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Friday, June 18, 2010

Tony Blair, Charles Falconer, Jack Straw and David Miliband and a writ named sue

Tony Blair, Charles Falconer, Jack Straw and David Miliband and a writ named sue

18 June 2010

Dear Mr Hirst


Thank you for your email, dated 3 June 2010 and addressed to Lord Falconer. This has been passed to me for my consideration and I confirm that the Treasury Solicitor has been instructed on behalf of Lord Falconer. You should therefore direct all future correspondence to this address.

In respect of the content of your email, any claim brought on the basis suggested in your email would be misplaced and ill-conceived. Should proceedings be issued in relation to this allegation, I can confirm they will be vigorously defended and an immediate application will be made to have them struck out.

Yours sincerely

Helen Pryde
For the Treasury Solicitor


Dear Charles Falconer

Letter before action

Re: Misfeasance in public office and negligence

I have been instructed by Ben Gunn, General Secretary of the Association of Prisoners, to pursue legal action against yourself.

As you are aware, from the Consultation document cp2906 which cited paragraph 82 of Hirst v UK(No2):

"In the light of this paragraph no change would be contrary to the terms of the judgment".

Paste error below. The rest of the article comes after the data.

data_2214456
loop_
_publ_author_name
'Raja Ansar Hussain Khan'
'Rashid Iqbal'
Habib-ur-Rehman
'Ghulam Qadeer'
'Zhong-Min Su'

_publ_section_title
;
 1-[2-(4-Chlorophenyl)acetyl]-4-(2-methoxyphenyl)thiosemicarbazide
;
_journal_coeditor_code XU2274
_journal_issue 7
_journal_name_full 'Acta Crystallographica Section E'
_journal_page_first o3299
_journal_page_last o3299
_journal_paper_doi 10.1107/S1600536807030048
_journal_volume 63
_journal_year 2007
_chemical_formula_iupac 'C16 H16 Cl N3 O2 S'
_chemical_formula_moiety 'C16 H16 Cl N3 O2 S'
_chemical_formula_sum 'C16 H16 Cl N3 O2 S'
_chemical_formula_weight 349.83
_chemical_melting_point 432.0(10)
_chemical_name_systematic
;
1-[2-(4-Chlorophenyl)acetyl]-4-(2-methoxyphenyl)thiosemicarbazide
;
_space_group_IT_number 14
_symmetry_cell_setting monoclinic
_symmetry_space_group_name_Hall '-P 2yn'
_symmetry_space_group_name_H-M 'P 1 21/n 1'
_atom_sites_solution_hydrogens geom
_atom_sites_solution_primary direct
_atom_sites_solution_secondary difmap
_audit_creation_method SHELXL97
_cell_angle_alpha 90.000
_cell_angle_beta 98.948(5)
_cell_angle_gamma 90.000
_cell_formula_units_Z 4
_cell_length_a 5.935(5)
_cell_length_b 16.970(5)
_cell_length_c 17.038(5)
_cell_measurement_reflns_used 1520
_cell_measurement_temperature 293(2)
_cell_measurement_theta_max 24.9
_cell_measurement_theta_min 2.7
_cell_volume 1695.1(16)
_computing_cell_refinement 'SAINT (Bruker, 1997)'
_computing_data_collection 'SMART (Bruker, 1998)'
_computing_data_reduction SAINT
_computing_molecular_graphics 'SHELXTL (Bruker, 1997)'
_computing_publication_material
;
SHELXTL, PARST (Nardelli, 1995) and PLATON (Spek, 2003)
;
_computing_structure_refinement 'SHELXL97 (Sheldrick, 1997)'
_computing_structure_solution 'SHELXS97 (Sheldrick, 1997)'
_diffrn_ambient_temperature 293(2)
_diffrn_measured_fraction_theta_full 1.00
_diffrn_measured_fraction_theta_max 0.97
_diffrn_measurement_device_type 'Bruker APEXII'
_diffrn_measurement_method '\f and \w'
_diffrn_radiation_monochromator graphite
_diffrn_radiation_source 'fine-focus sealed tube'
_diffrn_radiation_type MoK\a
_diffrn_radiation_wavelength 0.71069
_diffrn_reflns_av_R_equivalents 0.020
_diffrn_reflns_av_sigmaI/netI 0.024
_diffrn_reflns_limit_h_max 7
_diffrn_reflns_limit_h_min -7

Being aware of this position, it begs the question why you then decided to adopt a policy of no change?

The subtitle of the consultation document reads:

The UK Government’s response to the Grand Chamber of the European Court of Human Rights judgment in the case of Hirst v. The United Kingdom

To do nothing, no change, hardly constitutes a response. Rather it is a non-response.

In oder to show you the difference between a response and a non-response, the Association of Prisoners has decided to sue you personally at private law for the torts of misfeasance in public office and negligence.

If you would prefer to settle outside of court, feel free to make an offer for a full and final settlement.

Yours sincerely

John Hirst, Legal Adviser to the Association of Prisoners.

Misfeasance in public office

"Misfeasance in public office is a cause of action in the civil courts of England and Wales. It is an action against the holder of a public office, alleging in essence that the office-holder has misused or abused his power. The tort can be traced back to 1703 when Chief Justice Holt decided that a landowner could sue a police Constable who deprived him of his right to vote".

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